This exemption is subject to the 'public interest test'. Therefore, taking account of all the circumstances of this case, we have considered if the public interest in disclosing the information outweighs the public interest in applying the exemption. We have found that, on balance, the public interest lies in favour of upholding the exemption. We recognise that there is some public interest in release as part of open and transparent government, and to inform public debate. However, this is outweighed by the strong public interest in maintaining the right to confidentiality of communications between legal advisers and clients,to ensure that Ministers and officials are able to receive legal advice in confidence, like any other public or private organisation.

Section 29(1)(a) – formulation or development of government policy.

An exemption under section 29(1)(a) of FOISA (formulation or development of government policy) applies to some of the information requested because it relates to the formulation of the Scottish Government's policy on the removal of Glasgow Clyde College Board.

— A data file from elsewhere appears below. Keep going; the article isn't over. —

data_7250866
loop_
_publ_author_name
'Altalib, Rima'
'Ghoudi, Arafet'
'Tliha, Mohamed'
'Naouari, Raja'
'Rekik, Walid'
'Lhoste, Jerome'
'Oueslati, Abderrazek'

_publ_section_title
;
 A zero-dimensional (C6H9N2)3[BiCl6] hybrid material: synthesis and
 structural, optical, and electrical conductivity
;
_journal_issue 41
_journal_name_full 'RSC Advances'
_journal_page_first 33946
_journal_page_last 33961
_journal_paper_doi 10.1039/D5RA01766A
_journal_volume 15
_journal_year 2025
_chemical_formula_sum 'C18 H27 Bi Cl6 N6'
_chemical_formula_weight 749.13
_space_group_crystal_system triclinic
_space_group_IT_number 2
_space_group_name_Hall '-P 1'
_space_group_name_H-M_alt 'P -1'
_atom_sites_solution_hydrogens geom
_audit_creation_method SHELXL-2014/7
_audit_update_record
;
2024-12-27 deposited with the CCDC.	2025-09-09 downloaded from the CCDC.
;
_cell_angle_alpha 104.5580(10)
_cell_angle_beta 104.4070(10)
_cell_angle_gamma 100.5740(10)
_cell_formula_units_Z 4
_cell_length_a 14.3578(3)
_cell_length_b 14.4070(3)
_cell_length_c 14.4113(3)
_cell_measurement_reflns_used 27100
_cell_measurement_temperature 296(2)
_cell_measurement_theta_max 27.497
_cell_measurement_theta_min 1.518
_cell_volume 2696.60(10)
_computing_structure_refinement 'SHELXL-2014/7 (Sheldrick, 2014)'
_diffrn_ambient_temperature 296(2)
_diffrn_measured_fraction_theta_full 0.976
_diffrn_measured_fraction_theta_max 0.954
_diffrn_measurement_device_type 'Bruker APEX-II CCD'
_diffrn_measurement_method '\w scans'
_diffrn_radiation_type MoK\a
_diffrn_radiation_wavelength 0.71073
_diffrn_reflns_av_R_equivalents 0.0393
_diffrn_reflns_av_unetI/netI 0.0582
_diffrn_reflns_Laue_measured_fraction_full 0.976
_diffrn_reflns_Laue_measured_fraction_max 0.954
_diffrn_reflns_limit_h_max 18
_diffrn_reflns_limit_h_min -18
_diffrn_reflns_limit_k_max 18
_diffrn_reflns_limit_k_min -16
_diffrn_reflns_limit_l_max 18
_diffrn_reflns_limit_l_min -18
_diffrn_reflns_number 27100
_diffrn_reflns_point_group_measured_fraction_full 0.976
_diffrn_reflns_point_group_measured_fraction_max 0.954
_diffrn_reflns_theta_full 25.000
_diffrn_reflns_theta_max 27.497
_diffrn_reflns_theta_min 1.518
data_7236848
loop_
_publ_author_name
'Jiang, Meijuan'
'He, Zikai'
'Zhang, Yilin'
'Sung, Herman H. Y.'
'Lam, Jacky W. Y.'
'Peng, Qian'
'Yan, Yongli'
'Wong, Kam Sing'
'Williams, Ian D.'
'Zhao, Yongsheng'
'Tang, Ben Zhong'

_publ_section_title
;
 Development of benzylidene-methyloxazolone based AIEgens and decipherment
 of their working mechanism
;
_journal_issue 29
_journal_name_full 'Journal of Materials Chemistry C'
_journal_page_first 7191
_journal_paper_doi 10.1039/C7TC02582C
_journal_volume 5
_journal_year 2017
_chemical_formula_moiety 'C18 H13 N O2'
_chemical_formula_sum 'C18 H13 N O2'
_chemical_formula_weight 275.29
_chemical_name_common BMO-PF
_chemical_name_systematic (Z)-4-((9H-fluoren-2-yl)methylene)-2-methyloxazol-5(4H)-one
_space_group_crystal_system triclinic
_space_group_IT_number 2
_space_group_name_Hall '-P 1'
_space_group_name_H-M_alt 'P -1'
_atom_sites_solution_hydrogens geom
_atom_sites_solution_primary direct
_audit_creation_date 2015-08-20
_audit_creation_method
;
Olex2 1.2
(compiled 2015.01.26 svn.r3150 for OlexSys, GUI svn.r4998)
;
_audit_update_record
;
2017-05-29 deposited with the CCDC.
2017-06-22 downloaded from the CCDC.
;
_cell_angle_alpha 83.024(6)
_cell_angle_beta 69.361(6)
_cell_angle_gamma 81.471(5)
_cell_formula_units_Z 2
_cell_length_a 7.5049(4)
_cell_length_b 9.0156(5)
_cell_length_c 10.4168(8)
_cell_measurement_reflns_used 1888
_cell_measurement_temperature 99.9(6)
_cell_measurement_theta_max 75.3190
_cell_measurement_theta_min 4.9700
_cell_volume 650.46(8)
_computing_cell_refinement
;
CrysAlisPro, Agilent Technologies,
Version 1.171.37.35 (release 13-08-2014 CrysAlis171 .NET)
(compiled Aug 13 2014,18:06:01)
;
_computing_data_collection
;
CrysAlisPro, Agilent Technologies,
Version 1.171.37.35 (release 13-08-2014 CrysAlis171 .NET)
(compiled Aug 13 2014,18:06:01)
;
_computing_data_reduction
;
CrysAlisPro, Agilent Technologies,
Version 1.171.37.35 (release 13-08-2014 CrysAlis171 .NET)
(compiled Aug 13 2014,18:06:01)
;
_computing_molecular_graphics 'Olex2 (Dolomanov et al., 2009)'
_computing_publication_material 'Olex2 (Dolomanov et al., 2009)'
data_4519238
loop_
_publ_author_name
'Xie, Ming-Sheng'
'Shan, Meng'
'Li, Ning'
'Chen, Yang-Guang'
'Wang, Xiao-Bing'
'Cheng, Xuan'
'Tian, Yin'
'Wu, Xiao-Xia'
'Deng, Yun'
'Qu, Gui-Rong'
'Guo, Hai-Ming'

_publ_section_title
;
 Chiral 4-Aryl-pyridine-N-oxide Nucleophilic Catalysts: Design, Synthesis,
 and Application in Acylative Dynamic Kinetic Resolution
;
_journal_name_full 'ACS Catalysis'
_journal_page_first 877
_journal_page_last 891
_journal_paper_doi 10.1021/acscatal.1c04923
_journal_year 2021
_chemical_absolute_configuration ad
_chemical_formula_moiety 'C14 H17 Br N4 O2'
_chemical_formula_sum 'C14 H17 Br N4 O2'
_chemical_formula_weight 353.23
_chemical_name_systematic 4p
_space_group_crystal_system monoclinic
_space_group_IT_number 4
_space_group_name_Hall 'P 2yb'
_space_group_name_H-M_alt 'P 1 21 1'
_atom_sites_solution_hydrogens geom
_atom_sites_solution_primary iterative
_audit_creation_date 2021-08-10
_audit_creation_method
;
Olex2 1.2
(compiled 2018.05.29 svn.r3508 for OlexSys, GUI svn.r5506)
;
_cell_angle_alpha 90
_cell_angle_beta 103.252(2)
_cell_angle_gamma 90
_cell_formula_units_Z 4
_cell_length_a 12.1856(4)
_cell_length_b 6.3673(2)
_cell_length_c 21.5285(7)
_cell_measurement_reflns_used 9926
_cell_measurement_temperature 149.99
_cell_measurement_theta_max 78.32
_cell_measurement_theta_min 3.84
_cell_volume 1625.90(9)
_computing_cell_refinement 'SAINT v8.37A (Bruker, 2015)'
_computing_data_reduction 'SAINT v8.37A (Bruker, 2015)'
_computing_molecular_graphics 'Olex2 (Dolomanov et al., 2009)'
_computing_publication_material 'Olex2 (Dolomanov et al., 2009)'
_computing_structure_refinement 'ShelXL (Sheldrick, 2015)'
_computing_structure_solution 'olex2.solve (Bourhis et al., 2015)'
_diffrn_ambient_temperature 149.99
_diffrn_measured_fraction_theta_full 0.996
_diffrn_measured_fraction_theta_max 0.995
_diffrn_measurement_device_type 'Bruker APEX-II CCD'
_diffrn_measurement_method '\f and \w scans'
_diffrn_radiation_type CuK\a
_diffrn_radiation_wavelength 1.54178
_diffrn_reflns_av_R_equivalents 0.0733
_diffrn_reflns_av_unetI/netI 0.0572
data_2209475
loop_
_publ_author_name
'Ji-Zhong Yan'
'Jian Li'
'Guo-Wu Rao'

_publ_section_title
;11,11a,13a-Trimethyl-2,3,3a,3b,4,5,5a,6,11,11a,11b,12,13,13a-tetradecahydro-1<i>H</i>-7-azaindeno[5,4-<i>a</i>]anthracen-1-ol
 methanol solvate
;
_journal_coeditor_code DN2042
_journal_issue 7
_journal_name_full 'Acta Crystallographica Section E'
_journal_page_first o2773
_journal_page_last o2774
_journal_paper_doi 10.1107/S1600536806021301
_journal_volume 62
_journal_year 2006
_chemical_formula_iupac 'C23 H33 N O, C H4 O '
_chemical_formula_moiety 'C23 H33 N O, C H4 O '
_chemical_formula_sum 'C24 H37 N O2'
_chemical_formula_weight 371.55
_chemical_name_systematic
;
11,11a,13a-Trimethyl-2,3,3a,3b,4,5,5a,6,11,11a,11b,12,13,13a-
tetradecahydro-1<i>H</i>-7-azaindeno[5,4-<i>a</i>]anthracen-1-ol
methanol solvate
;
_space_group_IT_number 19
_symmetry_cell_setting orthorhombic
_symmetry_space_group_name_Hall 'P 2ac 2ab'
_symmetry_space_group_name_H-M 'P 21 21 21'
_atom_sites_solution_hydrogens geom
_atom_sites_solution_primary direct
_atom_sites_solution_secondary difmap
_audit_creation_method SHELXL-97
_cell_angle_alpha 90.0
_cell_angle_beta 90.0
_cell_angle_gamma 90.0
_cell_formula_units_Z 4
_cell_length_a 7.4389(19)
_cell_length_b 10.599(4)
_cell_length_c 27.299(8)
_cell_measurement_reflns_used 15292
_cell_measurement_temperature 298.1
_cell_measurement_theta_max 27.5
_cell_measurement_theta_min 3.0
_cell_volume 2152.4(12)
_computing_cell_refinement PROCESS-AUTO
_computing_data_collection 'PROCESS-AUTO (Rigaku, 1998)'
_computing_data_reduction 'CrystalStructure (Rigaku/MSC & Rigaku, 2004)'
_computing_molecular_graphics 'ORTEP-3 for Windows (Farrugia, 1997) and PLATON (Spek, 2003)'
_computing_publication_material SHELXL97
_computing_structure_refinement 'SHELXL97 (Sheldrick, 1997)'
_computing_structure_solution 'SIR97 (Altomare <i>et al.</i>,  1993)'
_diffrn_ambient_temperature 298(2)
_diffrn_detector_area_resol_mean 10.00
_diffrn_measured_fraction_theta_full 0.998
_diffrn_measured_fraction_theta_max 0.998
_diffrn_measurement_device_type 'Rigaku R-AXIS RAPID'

This exemption is subject to the 'public interest test'. Therefore, taking account of all the circumstances of this case, we have considered if the public interest in disclosing the information outweighs the public interest in applying the exemption. We have found that, on balance, the public interest lies in favour of upholding the exemption. We recognise that there is a public interest in disclosing information as part of open, transparent and accountable government, and to inform public debate. However, there is a greater public interest in high quality policy and decision-making, and in the properly considered implementation and development of policies and decisions. This means that Ministers and officials need to be able to consider all available options and to debate those rigorously, to fully understand their possible implications. Their candour in doing so will be affected by their assessment of whether the discussions on the removal of Glasgow Clyde College Board will be disclosed in the near future, when it may undermine or constrain the Government's view on that policy while it is still under discussion and development.